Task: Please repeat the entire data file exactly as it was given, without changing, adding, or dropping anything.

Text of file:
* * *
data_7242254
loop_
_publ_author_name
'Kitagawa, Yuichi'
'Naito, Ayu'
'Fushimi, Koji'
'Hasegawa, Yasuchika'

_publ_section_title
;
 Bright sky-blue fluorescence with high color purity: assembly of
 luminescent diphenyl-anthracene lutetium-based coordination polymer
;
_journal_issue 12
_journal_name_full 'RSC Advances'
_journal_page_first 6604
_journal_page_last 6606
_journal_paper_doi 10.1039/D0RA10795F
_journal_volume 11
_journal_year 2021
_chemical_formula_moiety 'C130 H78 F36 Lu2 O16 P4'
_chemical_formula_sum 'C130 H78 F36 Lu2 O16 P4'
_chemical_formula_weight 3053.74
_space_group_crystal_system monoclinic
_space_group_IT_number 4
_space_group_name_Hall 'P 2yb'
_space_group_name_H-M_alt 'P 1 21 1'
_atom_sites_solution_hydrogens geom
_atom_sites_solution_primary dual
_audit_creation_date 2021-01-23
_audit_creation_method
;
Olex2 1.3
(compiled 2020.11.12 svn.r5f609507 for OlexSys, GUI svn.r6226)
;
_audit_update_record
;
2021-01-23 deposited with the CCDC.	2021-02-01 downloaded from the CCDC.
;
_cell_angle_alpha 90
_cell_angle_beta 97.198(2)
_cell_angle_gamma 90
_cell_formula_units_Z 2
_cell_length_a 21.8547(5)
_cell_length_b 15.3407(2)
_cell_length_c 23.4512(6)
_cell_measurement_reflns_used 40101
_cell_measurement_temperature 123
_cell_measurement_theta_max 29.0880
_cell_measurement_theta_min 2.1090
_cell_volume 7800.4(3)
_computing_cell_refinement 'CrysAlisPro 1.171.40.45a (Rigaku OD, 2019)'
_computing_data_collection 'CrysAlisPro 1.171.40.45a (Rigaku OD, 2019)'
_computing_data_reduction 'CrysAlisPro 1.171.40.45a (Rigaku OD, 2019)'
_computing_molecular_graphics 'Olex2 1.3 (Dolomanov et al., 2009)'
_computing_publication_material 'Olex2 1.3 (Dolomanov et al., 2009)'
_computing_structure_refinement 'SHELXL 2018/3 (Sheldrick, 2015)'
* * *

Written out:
data_7242254
loop_
_publ_author_name
'Kitagawa, Yuichi'
'Naito, Ayu'
'Fushimi, Koji'
'Hasegawa, Yasuchika'

_publ_section_title
;
 Bright sky-blue fluorescence with high color purity: assembly of
 luminescent diphenyl-anthracene lutetium-based coordination polymer
;
_journal_issue 12
_journal_name_full 'RSC Advances'
_journal_page_first 6604
_journal_page_last 6606
_journal_paper_doi 10.1039/D0RA10795F
_journal_volume 11
_journal_year 2021
_chemical_formula_moiety 'C130 H78 F36 Lu2 O16 P4'
_chemical_formula_sum 'C130 H78 F36 Lu2 O16 P4'
_chemical_formula_weight 3053.74
_space_group_crystal_system monoclinic
_space_group_IT_number 4
_space_group_name_Hall 'P 2yb'
_space_group_name_H-M_alt 'P 1 21 1'
_atom_sites_solution_hydrogens geom
_atom_sites_solution_primary dual
_audit_creation_date 2021-01-23
_audit_creation_method
;
Olex2 1.3
(compiled 2020.11.12 svn.r5f609507 for OlexSys, GUI svn.r6226)
;
_audit_update_record
;
2021-01-23 deposited with the CCDC.	2021-02-01 downloaded from the CCDC.
;
_cell_angle_alpha 90
_cell_angle_beta 97.198(2)
_cell_angle_gamma 90
_cell_formula_units_Z 2
_cell_length_a 21.8547(5)
_cell_length_b 15.3407(2)
_cell_length_c 23.4512(6)
_cell_measurement_reflns_used 40101
_cell_measurement_temperature 123
_cell_measurement_theta_max 29.0880
_cell_measurement_theta_min 2.1090
_cell_volume 7800.4(3)
_computing_cell_refinement 'CrysAlisPro 1.171.40.45a (Rigaku OD, 2019)'
_computing_data_collection 'CrysAlisPro 1.171.40.45a (Rigaku OD, 2019)'
_computing_data_reduction 'CrysAlisPro 1.171.40.45a (Rigaku OD, 2019)'
_computing_molecular_graphics 'Olex2 1.3 (Dolomanov et al., 2009)'
_computing_publication_material 'Olex2 1.3 (Dolomanov et al., 2009)'
_computing_structure_refinement 'SHELXL 2018/3 (Sheldrick, 2015)'